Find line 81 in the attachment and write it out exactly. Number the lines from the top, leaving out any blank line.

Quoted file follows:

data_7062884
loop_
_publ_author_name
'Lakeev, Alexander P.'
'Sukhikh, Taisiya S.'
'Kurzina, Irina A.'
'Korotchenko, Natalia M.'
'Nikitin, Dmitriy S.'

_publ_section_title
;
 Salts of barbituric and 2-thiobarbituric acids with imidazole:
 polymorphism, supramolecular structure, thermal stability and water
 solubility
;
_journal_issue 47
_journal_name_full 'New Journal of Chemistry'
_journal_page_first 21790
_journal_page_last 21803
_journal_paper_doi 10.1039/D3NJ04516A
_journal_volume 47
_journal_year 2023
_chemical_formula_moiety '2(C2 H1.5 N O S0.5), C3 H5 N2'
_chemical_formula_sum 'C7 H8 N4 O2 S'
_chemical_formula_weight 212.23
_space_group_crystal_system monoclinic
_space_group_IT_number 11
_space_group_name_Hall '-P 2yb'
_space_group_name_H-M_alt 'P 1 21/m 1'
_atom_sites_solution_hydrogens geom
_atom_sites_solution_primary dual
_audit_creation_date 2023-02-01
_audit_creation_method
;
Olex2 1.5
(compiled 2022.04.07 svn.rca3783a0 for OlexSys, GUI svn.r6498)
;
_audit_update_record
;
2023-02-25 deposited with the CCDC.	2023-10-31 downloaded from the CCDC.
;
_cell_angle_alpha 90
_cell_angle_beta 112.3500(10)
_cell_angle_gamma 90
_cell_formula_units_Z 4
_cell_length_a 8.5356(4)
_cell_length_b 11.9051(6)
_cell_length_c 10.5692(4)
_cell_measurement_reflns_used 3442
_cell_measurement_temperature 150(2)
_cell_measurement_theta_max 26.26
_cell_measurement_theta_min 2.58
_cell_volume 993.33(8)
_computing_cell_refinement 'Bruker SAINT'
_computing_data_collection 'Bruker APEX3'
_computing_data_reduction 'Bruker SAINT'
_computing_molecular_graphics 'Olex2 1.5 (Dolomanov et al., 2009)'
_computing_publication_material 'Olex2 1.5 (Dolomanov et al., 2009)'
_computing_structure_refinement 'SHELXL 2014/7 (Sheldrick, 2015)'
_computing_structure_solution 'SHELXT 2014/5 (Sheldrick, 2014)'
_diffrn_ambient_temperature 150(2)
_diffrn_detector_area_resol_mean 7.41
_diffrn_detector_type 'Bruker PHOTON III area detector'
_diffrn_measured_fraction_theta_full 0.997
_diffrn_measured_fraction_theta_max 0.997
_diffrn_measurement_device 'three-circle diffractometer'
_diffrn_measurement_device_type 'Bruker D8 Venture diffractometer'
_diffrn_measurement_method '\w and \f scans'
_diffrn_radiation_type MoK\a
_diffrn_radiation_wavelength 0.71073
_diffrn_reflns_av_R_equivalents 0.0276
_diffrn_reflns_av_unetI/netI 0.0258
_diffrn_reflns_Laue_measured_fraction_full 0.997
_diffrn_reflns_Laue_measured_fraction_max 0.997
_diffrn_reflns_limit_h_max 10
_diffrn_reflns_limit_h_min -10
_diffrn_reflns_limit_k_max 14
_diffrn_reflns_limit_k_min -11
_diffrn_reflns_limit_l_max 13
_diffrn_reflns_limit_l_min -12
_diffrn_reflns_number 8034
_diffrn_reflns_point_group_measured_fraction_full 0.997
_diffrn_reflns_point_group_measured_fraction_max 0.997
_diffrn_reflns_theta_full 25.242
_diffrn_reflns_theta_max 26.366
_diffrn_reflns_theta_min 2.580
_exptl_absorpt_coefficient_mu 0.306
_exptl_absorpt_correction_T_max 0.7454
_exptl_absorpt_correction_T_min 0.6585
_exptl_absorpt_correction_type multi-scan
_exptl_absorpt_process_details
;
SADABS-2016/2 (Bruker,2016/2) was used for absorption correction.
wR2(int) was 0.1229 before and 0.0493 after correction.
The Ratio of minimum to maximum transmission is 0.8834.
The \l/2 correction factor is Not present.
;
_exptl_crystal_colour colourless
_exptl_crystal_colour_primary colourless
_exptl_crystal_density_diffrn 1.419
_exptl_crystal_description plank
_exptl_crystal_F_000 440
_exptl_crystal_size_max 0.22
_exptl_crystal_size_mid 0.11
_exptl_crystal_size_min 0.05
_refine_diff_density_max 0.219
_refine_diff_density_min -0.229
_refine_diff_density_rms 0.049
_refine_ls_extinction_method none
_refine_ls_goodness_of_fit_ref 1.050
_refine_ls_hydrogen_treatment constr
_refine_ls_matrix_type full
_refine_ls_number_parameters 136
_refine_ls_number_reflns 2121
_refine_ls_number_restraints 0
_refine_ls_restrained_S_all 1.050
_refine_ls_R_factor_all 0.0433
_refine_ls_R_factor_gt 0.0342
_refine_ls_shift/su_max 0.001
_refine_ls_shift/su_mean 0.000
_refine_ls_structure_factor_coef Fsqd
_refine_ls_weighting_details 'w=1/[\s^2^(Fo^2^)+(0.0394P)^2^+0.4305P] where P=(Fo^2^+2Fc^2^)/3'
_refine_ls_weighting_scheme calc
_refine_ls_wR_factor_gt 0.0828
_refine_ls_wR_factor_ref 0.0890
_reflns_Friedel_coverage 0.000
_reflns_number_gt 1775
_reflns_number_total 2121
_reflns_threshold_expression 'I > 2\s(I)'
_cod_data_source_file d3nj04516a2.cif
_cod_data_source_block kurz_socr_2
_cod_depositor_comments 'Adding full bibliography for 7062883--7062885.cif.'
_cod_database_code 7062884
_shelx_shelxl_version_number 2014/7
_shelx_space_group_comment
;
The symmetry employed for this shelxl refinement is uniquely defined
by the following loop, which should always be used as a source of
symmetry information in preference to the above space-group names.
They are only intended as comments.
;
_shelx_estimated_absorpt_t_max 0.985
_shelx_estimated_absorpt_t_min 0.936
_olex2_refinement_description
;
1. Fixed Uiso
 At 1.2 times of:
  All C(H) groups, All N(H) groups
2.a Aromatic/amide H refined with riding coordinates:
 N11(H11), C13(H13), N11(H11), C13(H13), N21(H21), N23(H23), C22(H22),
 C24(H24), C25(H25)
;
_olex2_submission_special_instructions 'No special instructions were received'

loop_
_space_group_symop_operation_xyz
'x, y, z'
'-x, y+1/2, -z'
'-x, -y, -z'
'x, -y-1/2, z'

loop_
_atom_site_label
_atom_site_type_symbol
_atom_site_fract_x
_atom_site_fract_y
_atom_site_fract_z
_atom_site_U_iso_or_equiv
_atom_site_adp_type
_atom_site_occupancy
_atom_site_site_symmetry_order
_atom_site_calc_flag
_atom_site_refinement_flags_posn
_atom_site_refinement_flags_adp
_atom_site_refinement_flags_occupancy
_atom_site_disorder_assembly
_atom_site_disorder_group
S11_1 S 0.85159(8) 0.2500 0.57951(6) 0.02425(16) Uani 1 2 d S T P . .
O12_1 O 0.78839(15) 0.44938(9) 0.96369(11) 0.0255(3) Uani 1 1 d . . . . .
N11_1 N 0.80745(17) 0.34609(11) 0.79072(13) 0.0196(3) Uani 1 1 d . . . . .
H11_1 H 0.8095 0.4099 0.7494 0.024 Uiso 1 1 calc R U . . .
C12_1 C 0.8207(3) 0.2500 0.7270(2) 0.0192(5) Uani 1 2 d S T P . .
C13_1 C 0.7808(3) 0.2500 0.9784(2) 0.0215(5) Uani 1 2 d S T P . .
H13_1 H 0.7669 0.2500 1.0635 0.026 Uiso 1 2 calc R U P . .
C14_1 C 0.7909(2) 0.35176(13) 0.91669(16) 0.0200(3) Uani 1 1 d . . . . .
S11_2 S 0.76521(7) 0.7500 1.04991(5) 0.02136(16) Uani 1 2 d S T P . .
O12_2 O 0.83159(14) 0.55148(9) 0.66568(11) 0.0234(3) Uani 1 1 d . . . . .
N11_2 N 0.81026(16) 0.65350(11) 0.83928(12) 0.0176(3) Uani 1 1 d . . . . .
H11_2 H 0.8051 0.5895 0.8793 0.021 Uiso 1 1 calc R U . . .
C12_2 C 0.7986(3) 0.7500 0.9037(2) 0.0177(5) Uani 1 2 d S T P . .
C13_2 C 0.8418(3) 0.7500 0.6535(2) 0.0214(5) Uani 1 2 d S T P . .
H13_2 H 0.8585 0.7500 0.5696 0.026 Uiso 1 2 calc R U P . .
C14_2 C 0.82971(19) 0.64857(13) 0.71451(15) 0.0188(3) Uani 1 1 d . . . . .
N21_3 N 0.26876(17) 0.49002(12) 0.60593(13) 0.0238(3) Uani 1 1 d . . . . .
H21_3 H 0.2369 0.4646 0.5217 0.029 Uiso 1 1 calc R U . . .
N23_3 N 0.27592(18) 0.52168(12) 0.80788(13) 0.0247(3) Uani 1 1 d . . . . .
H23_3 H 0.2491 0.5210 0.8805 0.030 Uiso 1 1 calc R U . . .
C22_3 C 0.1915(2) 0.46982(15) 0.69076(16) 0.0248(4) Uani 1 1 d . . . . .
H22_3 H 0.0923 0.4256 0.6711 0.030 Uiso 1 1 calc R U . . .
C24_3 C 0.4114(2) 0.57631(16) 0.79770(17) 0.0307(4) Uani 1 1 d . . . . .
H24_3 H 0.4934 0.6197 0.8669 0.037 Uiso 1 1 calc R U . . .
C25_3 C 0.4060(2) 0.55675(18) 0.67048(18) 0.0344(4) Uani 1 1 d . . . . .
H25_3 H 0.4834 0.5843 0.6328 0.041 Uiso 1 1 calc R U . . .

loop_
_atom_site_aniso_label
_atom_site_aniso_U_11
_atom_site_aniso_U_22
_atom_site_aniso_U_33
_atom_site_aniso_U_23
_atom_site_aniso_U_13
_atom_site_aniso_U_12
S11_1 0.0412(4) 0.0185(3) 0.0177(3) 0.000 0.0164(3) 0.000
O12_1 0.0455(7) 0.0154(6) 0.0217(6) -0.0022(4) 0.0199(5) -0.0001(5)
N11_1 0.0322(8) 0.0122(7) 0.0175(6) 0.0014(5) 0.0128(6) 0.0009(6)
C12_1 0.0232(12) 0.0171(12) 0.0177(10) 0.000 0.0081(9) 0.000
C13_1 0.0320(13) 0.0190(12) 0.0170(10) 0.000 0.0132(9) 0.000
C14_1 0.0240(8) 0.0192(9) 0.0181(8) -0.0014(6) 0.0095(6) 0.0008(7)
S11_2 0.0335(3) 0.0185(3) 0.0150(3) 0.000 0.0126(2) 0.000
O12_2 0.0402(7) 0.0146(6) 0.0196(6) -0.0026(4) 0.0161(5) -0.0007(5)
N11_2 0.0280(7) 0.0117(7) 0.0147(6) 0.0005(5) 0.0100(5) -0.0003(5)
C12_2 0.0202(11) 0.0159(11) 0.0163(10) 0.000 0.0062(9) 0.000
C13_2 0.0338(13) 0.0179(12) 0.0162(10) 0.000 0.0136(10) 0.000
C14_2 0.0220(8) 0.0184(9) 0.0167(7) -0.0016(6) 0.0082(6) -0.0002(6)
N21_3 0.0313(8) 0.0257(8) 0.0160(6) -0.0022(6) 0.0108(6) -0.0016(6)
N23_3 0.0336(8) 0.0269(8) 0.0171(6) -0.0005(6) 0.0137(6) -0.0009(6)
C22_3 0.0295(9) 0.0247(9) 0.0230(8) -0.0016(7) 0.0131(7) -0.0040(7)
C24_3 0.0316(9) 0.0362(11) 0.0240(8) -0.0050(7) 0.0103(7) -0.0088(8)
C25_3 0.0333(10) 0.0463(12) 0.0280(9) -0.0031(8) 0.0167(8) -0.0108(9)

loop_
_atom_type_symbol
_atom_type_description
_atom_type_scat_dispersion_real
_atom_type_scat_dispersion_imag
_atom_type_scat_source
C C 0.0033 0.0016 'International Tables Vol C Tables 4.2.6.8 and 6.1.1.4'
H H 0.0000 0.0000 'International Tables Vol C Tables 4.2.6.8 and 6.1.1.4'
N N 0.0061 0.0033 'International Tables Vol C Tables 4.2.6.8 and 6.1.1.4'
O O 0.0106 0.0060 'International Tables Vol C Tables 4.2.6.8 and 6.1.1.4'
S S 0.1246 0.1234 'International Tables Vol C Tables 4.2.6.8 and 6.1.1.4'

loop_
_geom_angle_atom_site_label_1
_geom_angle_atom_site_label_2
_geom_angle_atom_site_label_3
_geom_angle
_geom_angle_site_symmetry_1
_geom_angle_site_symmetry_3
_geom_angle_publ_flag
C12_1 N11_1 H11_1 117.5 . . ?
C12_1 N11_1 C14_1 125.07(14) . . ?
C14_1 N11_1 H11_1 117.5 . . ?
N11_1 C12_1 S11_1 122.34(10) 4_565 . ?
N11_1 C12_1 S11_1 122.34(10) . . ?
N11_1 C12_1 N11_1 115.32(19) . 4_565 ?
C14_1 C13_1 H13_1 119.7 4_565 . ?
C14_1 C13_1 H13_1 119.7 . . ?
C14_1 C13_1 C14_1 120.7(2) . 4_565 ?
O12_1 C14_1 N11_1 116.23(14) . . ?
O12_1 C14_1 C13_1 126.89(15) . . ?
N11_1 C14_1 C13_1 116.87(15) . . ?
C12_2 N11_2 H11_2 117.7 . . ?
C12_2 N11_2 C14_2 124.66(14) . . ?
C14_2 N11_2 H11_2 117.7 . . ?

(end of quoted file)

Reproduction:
_diffrn_reflns_point_group_measured_fraction_full 0.997